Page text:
Tuesday, December 22, 2009


In this week's installment, which is being posted a bit behind schedule, I am experimenting with a common beat form known as a bop. The gist of the form is that one has three stanzas, the first and third containing six lines and the second containing eight. Much like a sonnet, haiku or tanka, each stanza busies itself with its own purpose. The first stanza introduces a question or problem, the second intensifies that problem or question, and the third seeks some sort of resolution.

In a hypertextual move, I decided to quote the famous Gemara in Berachot 55b as my first line. Lately I have been thinking a lot about the idea that you are only what you think and that when you go to olam haba you only really take with you that which you have learned, done, or thought. I think the sense of the Gemara is that a dream has no ontological meaning in or of itself, rather it is up to the interpreter to shed light on its meaning based on his or her perspective. That having been said, if the person who analyzes a dream is the dreamer, it may be impossible to rightfully understand what is going on in the dream. Our perspective is warped, influenced by the emotions which the dream may have evoked, our preconceived and often erroneous idea of self, etc. My idea in this poem was to use a jazz poetic form to convey the topsy-turvy, non sequitur sense of most dreams and using Pharoah's dream which Yosef interprets as an example of that.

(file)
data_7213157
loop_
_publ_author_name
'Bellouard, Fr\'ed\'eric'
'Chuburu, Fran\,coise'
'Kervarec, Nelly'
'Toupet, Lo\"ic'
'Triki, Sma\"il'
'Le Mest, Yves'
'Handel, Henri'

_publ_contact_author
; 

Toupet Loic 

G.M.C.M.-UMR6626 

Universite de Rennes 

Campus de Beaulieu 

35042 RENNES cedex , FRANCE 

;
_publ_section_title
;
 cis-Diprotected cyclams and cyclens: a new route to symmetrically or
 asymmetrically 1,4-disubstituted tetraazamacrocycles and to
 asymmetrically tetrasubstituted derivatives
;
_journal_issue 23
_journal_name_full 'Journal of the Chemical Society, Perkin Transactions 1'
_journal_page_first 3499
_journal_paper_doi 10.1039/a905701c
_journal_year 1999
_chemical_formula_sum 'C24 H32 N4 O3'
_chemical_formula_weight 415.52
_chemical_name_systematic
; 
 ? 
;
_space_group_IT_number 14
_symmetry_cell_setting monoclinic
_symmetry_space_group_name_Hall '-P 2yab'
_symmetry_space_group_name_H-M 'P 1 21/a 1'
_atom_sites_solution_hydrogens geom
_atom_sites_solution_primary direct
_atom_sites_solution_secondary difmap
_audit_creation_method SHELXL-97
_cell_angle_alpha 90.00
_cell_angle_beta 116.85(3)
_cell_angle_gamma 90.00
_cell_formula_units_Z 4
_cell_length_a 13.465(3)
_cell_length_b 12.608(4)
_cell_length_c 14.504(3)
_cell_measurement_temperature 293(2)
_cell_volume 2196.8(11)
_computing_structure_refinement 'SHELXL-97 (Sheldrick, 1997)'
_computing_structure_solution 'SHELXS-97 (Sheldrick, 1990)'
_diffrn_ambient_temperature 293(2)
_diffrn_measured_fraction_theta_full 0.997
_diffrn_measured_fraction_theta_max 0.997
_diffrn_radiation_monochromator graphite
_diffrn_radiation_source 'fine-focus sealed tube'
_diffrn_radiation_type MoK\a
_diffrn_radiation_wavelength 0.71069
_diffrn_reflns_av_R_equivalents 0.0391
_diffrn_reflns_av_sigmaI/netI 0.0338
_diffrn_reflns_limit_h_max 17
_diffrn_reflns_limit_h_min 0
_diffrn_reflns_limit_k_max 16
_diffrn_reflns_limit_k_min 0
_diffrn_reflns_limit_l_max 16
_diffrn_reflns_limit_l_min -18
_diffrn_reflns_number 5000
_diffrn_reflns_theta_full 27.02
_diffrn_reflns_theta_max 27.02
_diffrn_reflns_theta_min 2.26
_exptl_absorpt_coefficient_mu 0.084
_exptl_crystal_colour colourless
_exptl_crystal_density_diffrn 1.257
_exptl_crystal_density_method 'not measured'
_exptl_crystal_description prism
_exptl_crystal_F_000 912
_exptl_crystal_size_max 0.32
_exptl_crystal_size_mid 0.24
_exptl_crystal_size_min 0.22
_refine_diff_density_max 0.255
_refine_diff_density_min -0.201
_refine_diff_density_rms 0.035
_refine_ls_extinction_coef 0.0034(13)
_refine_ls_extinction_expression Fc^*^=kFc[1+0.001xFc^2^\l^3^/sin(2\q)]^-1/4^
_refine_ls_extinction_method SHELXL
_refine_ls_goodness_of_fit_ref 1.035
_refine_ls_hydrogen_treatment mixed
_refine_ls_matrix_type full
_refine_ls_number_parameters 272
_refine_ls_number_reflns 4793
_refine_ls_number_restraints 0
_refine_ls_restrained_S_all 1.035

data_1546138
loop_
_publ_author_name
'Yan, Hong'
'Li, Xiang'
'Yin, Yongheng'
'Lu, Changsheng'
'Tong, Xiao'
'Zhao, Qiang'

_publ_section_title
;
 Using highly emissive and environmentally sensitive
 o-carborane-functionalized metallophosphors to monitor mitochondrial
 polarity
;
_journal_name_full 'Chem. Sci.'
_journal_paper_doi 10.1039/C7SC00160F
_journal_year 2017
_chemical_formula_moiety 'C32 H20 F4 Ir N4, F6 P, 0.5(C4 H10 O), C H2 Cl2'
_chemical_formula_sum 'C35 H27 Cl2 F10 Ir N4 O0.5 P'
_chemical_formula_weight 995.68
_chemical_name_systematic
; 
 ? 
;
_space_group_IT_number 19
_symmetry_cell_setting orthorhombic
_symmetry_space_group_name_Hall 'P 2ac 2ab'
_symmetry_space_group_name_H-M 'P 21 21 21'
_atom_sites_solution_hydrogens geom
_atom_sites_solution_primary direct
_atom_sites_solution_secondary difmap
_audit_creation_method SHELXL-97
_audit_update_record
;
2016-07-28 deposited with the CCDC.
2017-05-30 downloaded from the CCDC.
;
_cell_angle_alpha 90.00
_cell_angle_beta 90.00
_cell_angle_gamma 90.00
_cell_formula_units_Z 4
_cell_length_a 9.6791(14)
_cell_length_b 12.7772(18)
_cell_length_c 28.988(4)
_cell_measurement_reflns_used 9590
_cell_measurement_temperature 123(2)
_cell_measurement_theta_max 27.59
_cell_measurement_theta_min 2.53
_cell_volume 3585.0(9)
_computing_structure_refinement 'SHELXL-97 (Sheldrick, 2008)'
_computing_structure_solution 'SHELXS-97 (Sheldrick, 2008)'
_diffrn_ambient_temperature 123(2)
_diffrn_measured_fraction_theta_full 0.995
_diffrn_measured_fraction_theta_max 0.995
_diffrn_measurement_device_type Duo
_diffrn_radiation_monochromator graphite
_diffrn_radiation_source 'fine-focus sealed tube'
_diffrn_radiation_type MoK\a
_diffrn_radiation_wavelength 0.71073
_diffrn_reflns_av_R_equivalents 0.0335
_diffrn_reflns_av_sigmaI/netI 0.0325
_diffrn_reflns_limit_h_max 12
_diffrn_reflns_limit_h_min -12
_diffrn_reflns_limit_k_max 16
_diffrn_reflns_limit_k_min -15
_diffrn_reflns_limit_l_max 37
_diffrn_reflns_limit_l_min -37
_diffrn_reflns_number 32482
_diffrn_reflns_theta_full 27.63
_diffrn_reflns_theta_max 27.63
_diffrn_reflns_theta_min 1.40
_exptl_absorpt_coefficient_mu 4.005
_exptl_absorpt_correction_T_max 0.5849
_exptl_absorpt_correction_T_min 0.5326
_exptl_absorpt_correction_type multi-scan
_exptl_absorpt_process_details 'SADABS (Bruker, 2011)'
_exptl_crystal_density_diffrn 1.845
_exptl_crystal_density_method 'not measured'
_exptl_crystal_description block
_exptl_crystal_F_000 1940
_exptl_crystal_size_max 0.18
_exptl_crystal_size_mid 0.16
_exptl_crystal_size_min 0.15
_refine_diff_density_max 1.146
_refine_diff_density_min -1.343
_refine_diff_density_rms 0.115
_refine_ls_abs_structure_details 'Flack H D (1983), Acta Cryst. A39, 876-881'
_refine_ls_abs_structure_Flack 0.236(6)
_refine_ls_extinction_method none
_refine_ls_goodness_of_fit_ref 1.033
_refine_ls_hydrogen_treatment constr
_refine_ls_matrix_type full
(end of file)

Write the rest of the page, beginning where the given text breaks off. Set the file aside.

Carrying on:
I also quote the Gemara in the eighth perek of Yoma, which I have been learning at yeshiva this year, a hasidic (Ba'al Tanya) on dream as irrational and hence an illegitimate form of communication, a symbol of exile if you will, and a few other goodies from the canon. Please let me know your thoughts. Va-Yiggash should follow tomorrow if I work out the kinks sufficiently.
Shabbat Shalom and Happy Winter Lights!

Dreams Follow after the Mouth

“All dreams follow after the mouth”
and sprout like foamy silt,
bubbles swelling to a constant pop
Like seven cows that burst through the Nile,
Robust, ripe as sex, blushing the
Pudic cheeks of the moon.

Exile is the ultimate dream.
Hardly gaunt like a plague,
Stumbling from rat to rat,
Flea to flea,
But the fish we remember,
Boneless, bountiful
The poison netting
Of a flowing trap.

“All dreams follow after the mouth,”
And even after two years,
This is but reed grass, beetle dung,
Seven years of plenty
Swallowed by the dead.

Pharoah awoke

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